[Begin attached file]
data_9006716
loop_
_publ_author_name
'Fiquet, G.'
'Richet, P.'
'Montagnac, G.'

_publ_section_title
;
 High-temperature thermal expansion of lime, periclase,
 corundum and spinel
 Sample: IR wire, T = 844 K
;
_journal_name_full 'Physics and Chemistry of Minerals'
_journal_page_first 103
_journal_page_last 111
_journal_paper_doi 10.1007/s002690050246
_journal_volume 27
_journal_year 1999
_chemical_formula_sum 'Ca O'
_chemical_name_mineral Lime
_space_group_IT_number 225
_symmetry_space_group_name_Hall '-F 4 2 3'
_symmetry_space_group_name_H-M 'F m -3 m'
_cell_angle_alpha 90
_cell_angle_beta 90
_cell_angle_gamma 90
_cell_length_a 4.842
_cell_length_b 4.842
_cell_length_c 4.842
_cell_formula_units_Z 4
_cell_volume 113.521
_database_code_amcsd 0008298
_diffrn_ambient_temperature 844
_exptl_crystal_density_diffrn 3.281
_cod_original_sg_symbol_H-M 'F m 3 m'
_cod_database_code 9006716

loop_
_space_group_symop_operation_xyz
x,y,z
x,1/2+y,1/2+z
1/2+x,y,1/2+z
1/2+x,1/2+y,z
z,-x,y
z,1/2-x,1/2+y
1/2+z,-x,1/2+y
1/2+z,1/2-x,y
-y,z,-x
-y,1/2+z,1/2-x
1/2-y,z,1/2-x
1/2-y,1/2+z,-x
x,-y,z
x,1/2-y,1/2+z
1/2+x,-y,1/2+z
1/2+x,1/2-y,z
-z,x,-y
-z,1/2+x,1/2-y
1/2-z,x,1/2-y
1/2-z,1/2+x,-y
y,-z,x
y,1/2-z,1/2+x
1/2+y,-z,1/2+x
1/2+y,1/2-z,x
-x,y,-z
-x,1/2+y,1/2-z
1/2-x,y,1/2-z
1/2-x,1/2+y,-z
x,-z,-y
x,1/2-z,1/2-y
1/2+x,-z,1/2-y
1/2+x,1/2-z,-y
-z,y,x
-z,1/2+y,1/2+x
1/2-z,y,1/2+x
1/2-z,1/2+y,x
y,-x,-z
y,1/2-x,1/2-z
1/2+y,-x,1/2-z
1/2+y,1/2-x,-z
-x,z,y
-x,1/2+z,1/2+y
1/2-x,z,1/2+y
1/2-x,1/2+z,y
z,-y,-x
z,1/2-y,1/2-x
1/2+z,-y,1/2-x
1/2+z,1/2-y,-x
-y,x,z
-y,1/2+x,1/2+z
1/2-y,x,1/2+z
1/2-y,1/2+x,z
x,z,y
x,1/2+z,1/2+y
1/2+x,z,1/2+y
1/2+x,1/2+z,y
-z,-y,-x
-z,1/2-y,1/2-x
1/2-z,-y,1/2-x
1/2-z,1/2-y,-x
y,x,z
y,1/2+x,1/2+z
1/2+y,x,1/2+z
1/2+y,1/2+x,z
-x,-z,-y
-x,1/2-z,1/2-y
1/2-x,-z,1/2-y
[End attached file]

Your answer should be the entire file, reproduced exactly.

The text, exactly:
data_9006716
loop_
_publ_author_name
'Fiquet, G.'
'Richet, P.'
'Montagnac, G.'

_publ_section_title
;
 High-temperature thermal expansion of lime, periclase,
 corundum and spinel
 Sample: IR wire, T = 844 K
;
_journal_name_full 'Physics and Chemistry of Minerals'
_journal_page_first 103
_journal_page_last 111
_journal_paper_doi 10.1007/s002690050246
_journal_volume 27
_journal_year 1999
_chemical_formula_sum 'Ca O'
_chemical_name_mineral Lime
_space_group_IT_number 225
_symmetry_space_group_name_Hall '-F 4 2 3'
_symmetry_space_group_name_H-M 'F m -3 m'
_cell_angle_alpha 90
_cell_angle_beta 90
_cell_angle_gamma 90
_cell_length_a 4.842
_cell_length_b 4.842
_cell_length_c 4.842
_cell_formula_units_Z 4
_cell_volume 113.521
_database_code_amcsd 0008298
_diffrn_ambient_temperature 844
_exptl_crystal_density_diffrn 3.281
_cod_original_sg_symbol_H-M 'F m 3 m'
_cod_database_code 9006716

loop_
_space_group_symop_operation_xyz
x,y,z
x,1/2+y,1/2+z
1/2+x,y,1/2+z
1/2+x,1/2+y,z
z,-x,y
z,1/2-x,1/2+y
1/2+z,-x,1/2+y
1/2+z,1/2-x,y
-y,z,-x
-y,1/2+z,1/2-x
1/2-y,z,1/2-x
1/2-y,1/2+z,-x
x,-y,z
x,1/2-y,1/2+z
1/2+x,-y,1/2+z
1/2+x,1/2-y,z
-z,x,-y
-z,1/2+x,1/2-y
1/2-z,x,1/2-y
1/2-z,1/2+x,-y
y,-z,x
y,1/2-z,1/2+x
1/2+y,-z,1/2+x
1/2+y,1/2-z,x
-x,y,-z
-x,1/2+y,1/2-z
1/2-x,y,1/2-z
1/2-x,1/2+y,-z
x,-z,-y
x,1/2-z,1/2-y
1/2+x,-z,1/2-y
1/2+x,1/2-z,-y
-z,y,x
-z,1/2+y,1/2+x
1/2-z,y,1/2+x
1/2-z,1/2+y,x
y,-x,-z
y,1/2-x,1/2-z
1/2+y,-x,1/2-z
1/2+y,1/2-x,-z
-x,z,y
-x,1/2+z,1/2+y
1/2-x,z,1/2+y
1/2-x,1/2+z,y
z,-y,-x
z,1/2-y,1/2-x
1/2+z,-y,1/2-x
1/2+z,1/2-y,-x
-y,x,z
-y,1/2+x,1/2+z
1/2-y,x,1/2+z
1/2-y,1/2+x,z
x,z,y
x,1/2+z,1/2+y
1/2+x,z,1/2+y
1/2+x,1/2+z,y
-z,-y,-x
-z,1/2-y,1/2-x
1/2-z,-y,1/2-x
1/2-z,1/2-y,-x
y,x,z
y,1/2+x,1/2+z
1/2+y,x,1/2+z
1/2+y,1/2+x,z
-x,-z,-y
-x,1/2-z,1/2-y
1/2-x,-z,1/2-y